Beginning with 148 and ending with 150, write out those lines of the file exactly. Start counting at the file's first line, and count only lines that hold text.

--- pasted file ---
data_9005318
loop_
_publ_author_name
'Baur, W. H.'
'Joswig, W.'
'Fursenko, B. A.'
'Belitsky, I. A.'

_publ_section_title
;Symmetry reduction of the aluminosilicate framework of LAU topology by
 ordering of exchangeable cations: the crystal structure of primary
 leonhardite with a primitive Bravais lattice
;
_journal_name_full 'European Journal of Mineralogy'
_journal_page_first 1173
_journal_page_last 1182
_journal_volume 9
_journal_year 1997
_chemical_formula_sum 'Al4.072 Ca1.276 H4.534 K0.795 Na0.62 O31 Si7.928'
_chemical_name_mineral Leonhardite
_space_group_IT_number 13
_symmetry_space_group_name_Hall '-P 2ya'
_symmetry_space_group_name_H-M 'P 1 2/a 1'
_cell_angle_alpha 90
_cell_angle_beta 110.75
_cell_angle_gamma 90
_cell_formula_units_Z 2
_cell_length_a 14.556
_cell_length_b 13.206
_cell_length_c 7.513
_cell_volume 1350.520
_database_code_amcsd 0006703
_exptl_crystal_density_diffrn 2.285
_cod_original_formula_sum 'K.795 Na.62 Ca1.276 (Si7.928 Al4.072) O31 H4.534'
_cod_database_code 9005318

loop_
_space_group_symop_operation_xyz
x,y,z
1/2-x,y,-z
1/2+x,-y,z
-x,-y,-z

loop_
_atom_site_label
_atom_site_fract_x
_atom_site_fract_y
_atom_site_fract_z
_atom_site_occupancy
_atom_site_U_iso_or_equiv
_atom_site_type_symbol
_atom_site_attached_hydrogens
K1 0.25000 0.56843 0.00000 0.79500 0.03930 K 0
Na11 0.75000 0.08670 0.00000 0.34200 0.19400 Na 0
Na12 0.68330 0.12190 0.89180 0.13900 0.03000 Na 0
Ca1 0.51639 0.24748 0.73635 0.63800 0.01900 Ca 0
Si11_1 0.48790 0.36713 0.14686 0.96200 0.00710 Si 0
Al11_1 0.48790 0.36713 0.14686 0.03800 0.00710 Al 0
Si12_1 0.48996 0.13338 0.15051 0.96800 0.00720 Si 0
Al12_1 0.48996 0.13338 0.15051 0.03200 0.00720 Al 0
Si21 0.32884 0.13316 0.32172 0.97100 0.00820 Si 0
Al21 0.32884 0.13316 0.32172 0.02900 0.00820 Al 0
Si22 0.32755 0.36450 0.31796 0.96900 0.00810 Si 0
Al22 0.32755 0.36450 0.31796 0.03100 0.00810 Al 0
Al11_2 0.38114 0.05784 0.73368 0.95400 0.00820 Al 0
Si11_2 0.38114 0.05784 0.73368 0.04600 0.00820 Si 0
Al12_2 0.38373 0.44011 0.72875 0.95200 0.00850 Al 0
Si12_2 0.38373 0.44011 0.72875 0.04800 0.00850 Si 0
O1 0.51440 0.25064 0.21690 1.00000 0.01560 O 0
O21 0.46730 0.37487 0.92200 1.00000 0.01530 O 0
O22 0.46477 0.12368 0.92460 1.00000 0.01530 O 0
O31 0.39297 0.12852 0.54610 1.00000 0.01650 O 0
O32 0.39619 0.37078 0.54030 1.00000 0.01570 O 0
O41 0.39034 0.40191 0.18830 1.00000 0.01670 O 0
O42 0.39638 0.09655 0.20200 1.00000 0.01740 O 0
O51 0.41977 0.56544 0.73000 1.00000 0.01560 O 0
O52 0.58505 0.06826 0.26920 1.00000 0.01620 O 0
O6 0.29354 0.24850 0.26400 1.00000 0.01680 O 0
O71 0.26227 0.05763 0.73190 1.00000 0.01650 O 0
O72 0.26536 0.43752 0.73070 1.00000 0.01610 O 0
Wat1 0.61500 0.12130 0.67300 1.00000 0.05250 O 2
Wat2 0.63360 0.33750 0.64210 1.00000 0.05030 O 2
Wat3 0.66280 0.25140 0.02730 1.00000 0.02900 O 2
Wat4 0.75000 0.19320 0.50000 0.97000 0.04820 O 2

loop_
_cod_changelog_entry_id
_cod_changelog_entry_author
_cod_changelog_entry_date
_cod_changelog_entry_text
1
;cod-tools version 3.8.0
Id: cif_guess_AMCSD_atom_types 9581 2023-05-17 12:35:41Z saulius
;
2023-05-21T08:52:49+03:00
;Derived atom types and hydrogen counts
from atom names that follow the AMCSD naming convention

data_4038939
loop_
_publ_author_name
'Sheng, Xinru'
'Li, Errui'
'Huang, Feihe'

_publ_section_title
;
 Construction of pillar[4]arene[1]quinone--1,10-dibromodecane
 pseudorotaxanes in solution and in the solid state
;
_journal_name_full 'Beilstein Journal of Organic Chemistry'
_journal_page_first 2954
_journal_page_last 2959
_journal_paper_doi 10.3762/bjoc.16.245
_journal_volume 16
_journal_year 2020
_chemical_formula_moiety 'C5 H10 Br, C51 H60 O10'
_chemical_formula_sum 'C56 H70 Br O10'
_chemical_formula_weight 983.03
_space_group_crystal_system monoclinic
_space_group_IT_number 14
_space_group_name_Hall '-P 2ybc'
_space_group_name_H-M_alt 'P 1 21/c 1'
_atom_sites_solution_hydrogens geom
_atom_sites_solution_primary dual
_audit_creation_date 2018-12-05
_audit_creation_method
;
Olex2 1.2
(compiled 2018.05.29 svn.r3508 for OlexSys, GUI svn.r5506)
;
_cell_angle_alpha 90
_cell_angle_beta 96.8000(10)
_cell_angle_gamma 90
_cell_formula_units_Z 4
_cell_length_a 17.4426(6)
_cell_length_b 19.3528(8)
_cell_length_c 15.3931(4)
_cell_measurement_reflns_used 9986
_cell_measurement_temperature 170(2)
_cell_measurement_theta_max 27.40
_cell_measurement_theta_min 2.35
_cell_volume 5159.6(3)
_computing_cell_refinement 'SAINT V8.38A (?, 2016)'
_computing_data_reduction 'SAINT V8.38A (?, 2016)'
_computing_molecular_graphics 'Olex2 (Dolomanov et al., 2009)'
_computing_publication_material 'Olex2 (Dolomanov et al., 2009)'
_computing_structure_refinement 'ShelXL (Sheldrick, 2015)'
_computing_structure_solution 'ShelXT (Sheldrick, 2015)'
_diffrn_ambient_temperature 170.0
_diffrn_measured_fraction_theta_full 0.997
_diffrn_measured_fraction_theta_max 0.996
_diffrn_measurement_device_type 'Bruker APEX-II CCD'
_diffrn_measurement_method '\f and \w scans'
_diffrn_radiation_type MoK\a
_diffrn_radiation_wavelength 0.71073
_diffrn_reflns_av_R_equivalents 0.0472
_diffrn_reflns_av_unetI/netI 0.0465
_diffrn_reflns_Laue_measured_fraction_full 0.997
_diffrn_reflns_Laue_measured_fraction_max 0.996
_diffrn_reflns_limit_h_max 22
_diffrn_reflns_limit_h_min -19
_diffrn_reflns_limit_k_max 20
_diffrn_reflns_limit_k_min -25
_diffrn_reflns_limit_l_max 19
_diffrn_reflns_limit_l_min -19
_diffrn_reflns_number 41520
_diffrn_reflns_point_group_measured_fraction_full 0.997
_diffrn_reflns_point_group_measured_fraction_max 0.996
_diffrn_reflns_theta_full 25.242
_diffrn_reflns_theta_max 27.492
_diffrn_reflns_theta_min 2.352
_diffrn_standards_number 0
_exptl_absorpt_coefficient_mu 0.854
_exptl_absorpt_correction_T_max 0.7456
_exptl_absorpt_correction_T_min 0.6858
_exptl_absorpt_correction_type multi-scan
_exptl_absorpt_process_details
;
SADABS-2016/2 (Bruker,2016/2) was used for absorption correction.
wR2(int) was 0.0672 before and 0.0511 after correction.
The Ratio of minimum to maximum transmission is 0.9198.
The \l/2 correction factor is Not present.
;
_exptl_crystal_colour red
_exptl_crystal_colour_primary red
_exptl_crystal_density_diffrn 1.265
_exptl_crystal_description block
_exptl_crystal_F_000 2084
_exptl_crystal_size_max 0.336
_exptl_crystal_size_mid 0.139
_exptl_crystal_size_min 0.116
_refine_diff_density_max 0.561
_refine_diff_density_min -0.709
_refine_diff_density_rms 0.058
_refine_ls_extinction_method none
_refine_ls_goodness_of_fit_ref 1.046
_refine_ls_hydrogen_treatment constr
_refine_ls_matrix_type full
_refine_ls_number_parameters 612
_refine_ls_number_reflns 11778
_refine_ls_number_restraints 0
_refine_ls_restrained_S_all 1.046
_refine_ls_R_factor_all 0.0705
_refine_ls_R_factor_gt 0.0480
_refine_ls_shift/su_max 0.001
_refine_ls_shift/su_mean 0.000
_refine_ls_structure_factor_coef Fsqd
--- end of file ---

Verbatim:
_diffrn_measurement_method '\f and \w scans'
_diffrn_radiation_type MoK\a
_diffrn_radiation_wavelength 0.71073